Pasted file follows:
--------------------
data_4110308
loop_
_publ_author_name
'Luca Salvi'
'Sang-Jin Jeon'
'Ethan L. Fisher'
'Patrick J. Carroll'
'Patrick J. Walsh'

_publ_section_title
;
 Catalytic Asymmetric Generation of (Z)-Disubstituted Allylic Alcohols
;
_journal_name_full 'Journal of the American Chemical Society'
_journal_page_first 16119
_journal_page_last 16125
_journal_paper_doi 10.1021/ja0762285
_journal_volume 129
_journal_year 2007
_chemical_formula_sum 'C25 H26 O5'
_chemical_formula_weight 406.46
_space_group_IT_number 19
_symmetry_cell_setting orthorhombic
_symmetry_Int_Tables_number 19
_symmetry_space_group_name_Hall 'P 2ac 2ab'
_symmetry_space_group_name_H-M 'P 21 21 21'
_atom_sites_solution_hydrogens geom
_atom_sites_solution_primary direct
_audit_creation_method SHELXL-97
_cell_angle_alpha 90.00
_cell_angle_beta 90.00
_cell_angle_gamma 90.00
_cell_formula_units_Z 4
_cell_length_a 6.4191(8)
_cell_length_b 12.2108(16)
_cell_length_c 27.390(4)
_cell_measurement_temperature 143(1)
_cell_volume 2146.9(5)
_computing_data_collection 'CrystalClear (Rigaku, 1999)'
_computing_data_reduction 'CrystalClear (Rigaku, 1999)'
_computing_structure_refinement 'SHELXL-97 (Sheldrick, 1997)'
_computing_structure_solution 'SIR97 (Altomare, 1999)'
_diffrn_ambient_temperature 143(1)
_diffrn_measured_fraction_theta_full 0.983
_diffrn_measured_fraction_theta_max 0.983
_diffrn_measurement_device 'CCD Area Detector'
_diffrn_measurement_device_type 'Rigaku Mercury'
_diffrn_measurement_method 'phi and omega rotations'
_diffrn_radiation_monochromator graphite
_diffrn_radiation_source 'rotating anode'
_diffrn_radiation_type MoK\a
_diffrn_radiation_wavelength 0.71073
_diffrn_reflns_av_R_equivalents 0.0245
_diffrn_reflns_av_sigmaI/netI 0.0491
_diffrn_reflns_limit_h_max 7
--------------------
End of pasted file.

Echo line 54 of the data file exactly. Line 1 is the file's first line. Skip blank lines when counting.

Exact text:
_diffrn_reflns_limit_h_max 7